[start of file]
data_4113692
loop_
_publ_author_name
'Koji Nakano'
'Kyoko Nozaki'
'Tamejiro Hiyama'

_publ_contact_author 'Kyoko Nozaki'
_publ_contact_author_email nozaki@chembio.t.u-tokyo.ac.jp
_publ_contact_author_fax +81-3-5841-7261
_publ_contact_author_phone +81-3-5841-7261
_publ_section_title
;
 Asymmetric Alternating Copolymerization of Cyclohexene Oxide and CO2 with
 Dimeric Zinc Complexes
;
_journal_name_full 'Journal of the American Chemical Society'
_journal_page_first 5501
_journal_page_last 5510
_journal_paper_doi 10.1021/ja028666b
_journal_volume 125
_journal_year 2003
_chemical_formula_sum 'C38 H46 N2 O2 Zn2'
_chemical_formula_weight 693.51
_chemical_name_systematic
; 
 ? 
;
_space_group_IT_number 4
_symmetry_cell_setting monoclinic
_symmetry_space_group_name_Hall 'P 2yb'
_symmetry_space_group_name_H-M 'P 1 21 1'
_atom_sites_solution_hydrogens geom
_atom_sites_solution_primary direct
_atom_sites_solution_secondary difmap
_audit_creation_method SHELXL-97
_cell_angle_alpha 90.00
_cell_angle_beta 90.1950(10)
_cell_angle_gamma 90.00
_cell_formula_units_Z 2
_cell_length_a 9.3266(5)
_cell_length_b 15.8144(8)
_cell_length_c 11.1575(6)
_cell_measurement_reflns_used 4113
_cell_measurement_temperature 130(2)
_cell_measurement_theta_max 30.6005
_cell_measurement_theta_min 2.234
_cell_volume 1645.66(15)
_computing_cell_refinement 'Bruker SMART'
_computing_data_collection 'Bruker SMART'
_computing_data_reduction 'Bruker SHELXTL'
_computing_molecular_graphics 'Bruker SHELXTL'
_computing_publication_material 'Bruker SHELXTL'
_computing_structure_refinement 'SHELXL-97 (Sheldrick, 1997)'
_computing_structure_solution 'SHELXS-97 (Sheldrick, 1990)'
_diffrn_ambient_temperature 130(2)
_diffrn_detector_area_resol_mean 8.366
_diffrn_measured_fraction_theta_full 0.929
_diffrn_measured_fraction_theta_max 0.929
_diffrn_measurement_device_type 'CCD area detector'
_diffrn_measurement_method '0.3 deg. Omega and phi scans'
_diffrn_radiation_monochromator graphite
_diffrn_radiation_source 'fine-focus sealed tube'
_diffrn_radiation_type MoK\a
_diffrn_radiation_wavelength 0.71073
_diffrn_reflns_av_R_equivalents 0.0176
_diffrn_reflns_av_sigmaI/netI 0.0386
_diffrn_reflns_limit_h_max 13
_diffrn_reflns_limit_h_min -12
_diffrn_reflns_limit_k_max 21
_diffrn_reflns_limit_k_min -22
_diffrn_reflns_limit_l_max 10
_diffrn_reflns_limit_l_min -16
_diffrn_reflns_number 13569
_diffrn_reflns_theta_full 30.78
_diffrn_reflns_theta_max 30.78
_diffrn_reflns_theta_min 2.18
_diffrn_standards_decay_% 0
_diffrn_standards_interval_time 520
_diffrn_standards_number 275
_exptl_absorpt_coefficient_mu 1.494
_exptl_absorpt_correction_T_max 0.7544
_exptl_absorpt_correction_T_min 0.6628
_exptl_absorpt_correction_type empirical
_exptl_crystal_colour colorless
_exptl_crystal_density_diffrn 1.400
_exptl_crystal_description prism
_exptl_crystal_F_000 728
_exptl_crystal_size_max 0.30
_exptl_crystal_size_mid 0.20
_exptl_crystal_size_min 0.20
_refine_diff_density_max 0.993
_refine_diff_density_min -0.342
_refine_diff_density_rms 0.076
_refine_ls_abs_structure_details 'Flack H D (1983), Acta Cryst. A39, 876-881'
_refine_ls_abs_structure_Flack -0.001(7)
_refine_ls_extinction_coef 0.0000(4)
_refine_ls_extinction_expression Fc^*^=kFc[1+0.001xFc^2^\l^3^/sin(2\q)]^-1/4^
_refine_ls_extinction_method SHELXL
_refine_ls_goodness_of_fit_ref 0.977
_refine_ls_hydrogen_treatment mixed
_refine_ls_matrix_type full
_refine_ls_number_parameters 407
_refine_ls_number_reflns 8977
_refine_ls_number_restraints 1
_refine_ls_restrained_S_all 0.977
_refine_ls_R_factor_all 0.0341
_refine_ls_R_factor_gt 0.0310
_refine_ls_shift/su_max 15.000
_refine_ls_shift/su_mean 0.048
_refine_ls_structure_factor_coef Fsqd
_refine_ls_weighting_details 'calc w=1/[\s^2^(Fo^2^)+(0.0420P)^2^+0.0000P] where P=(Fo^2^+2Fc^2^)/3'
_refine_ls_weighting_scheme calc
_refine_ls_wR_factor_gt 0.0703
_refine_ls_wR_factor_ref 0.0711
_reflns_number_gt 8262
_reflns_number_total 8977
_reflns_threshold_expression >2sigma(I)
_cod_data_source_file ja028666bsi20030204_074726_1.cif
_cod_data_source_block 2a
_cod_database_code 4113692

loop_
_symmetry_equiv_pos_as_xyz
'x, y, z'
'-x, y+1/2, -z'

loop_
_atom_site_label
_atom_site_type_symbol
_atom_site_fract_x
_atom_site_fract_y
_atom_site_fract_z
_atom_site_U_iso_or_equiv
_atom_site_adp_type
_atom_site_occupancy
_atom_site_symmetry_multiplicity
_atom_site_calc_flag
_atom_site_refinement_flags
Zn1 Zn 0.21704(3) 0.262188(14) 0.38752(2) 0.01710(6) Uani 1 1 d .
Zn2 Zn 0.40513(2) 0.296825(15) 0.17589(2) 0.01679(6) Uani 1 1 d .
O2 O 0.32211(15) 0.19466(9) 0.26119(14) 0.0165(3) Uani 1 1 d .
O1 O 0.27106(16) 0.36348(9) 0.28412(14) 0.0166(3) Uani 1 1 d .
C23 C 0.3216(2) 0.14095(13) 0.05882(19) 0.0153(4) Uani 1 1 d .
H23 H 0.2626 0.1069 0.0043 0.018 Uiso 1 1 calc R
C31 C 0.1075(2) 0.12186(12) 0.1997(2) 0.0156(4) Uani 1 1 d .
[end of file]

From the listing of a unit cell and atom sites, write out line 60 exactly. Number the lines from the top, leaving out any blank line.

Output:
_diffrn_measurement_method '0.3 deg. Omega and phi scans'